Reasons for the Block

I’ve been thinking about the creative process in the hope to understand my writer’s block. I also asked some other writers for help, and received some very insightful answers. As a result, I’ve come up with the following reasons for my own blockage:

1) I’ve been trying to stick too tightly within a genre. After I wrote The Night Mage, I made an effort to make my second book similar in genre. I struggle with writing series and if I have any hope of success I need my standalones to be semi-related. But I think I’ve boxed myself in too tight. I got so fixated on writing fairytale-esque fiction that I closed myself off to other avenues. I think I need to accept that I will always be the type of writer who hops around genres. This will probably mean my sales will suffer, but I can’t sell a bean if I’m not writing, so…

2) Similar to the above, I’ve been fixated too much on the end product. As soon as I start writing, I imagine the cover, the sub-genre on Amazon, the related books that I’ll use in my ad campaign… Ever since taking indie publishing seriously and scrubbing up on marketing, I’ve totally killed my creative freedom. By focusing on the end, I put too much pressure on the story and don’t allow for errors, so whenever something goes wrong, I panic and bail. I thought I’d taken the pressure off by accepting I’ll never be prolific, but it seems there was still another kind of pressure weighing down on my brain.   

3) I’ve sapped all fun out of creation. Even though I’ve been aware of this for a while and trying to bring the fun back, I’ve not succeeded. Why? Because of the expectation and pressure outlined above. And another thing: in my mind, writing is formal and rigid. If I were trying to create music or art, I’d explore, improvise, muck around. But with writing, I don’t do that. Is it because writing is introduced to us as something serious and packed with rules, whereas music and art are presented as more free-form? As children we’re encouraged to mess around on the drums or with a paintbrush, but our writing must be neat and exact and in straight lines. Is this why it’s so hard to have fun with writing? Is this why so many writers suffer? Hell, I don’t know. But I bet it plays a part.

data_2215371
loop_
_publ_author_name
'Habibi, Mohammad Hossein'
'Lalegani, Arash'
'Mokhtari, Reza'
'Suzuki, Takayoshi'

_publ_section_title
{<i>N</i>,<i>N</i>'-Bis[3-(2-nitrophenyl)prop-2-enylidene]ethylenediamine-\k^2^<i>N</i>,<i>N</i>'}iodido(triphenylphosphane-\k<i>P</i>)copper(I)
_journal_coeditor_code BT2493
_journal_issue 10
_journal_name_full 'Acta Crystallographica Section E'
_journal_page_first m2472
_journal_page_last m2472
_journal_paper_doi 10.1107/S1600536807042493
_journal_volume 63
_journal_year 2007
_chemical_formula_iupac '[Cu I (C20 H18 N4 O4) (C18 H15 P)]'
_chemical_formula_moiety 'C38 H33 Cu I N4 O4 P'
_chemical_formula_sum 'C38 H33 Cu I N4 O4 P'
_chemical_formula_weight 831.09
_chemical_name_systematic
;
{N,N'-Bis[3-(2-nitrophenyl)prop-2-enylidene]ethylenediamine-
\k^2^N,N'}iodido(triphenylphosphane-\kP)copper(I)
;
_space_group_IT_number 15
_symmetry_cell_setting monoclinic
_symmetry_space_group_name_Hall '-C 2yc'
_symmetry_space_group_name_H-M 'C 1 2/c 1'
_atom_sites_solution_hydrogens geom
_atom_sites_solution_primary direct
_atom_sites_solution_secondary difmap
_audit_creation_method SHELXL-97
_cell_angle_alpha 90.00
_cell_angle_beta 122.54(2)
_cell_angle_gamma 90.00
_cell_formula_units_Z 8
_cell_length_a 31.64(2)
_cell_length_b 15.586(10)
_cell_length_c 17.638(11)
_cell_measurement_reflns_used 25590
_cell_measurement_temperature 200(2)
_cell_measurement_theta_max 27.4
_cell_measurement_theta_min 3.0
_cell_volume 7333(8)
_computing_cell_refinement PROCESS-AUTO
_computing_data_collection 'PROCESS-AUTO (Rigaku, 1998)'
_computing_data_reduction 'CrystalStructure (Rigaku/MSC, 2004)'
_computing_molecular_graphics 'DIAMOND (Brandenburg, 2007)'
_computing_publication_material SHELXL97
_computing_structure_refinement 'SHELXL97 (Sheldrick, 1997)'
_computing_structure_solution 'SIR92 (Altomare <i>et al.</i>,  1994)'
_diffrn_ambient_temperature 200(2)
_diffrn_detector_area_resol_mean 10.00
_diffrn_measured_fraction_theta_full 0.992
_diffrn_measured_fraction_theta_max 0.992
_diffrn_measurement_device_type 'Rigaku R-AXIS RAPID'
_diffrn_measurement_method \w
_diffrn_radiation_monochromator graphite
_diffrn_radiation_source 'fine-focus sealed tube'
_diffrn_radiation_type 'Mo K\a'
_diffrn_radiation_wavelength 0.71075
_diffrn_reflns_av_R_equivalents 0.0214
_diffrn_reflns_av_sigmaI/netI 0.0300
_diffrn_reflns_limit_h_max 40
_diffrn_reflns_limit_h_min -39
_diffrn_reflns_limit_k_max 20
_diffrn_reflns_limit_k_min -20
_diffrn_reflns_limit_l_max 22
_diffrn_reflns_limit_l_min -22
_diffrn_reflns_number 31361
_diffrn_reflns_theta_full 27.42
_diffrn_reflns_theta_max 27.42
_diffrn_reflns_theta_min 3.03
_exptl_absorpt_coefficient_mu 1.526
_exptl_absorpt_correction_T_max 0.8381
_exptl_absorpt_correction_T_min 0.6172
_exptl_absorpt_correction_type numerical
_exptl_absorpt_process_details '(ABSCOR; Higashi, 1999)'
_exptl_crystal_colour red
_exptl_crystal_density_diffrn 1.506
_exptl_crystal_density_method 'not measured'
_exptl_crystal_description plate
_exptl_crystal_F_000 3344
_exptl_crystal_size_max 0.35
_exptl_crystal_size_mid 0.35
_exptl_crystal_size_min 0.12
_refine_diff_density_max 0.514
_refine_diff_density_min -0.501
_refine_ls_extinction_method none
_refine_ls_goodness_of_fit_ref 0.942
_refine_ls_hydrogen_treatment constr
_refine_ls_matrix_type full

I think these are the main reasons behind my Block. After much thought and soul-searching (and a teeny bit of wine), I’ve come up with a solution:

I need to vomit draft.

(Sounds lovely, doesn’t it?!)

Now, I know, I like to cycle back as I go because messy first drafts stress me out, but the great thing is I can do both. If I split the process into two parts, I can spew out x thousand words in the morning, and then go back and edit in the afternoon. Pants first, cycle later.

hilarious kermit the frog GIF
This GIF makes me happy

I used to put too much focus on word count instead of story, but now I need to take focus away from story, because I’m putting too much pressure on the story itself. If my goal each morning is simply to hit a target, then I’m not giving my brain any room to question what I’m doing. Any maybe this isn’t a method that will work for me in the long-term, but right now my goal is to bash this Block into oblivion. And the only way I can do that is to write. Write any old crap. No project titles, no book playlists, no end-goal in sight. Nothing but a cold hard target that I have to hit every day. Just…have fun. Bash it out.  

And what better time to do this than in November, aka National Novel Writing Month?